John Piotti has worked at the forefront of sustainable agriculture since the early 1990s, first in his home state of Maine, and now nationally. In 2016, he became the President of American Farmland Trust (AFT), bringing new energy to this storied organization that helped create the conservation agriculture movement.
Under Piotti’s leadership, AFT has engaged in the most comprehensive study of American land use ever conducted, helped secure an additional $200 million/year in federal funding for agricultural conservation easements, and launched new initiatives that advance environmentally-forward farming practices, combat climate change, and support next generation farmers.
Prior to joining AFT, Piotti served as president of Maine Farmland Trust, which during his tenure became recognized as one of the most innovative and effective farm-support groups in the nation. Piotti was also in the Maine State Legislature, where he chaired the agriculture committee and was later elected house majority leader. In 2005, he received a prestigious Eisenhower Fellowship, which he used to study agricultural policy in Europe. In 2013, Piotti was named to Maine Magazine’s inaugural list of one of the 50 people who have done the most for the state. He holds three degrees from the Massachusetts Institute of Technology: in engineering, public policy, and systems management.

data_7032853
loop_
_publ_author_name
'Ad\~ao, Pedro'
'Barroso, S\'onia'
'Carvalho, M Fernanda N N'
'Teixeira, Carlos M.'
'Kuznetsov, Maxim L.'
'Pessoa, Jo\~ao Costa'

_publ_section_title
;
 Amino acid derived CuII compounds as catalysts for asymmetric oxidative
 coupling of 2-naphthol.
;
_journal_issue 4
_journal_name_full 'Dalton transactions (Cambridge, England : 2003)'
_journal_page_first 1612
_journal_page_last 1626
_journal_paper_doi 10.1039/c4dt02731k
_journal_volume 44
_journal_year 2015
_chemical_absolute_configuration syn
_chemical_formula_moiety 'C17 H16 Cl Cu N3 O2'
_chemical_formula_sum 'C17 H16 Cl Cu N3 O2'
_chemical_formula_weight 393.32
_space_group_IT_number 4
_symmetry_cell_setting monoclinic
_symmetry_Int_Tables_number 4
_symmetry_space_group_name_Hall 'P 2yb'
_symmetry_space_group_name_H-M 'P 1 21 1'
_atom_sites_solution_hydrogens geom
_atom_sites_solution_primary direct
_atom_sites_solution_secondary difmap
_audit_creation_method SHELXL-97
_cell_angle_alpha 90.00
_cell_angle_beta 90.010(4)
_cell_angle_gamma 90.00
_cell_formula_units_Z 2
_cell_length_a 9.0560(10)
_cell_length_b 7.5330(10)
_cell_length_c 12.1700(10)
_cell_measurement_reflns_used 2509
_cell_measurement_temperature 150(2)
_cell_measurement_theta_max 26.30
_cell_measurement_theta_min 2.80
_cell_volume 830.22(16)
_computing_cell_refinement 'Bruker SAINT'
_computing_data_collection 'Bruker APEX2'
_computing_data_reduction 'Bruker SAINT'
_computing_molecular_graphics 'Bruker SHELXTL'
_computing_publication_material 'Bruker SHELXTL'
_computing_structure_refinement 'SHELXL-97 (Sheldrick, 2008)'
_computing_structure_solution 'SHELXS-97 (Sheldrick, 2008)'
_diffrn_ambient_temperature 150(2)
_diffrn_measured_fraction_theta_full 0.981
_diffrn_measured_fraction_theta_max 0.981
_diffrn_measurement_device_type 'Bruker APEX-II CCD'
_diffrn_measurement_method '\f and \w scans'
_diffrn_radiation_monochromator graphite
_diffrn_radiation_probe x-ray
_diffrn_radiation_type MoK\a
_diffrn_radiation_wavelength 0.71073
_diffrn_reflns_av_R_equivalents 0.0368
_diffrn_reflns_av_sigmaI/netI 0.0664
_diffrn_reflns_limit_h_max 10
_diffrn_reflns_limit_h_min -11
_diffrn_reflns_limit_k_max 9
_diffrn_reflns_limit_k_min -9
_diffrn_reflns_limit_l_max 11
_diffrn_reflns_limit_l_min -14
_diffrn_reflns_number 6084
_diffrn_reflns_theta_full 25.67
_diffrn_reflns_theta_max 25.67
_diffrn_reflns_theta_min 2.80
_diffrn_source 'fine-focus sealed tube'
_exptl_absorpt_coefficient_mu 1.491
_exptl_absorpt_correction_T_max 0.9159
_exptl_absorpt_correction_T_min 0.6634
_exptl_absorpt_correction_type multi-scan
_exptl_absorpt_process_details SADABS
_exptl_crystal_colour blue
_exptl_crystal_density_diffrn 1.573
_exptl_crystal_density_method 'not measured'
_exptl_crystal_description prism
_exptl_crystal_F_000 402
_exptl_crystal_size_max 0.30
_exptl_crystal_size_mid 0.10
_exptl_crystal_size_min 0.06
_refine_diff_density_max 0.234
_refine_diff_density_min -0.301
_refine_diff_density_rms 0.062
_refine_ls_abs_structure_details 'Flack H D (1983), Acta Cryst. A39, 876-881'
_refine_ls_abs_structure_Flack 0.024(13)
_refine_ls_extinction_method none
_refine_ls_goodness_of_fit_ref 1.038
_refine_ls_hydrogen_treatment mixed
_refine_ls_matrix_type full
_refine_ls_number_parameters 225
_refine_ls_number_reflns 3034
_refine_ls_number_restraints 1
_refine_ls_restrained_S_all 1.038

How challenging is it for farmers to take a long-term view of what will keep their farms viable and work that into their business and financial planning?
I think it is achievable, but you need tools and information to help you get there. I don’t think they all exist in the right form. For instance, if you’re following organic practices and taking that seriously, you’re taking some steps in that direction, but how can you use cost accounting and other tools to confirm that what you’re doing will succeed long term? I am hopeful, particularly on the farming practices side, we will have better tools in short order. I think the bigger challenge is that, in addition to thinking about the long-term view, you also have to meet short term profitability requirements. You’ve got to have a healthy bank account or you’re not going to be able to stay in business. Successful farming requires piecing together a strategy which is viable long-term, but also meets short-term cashflow needs.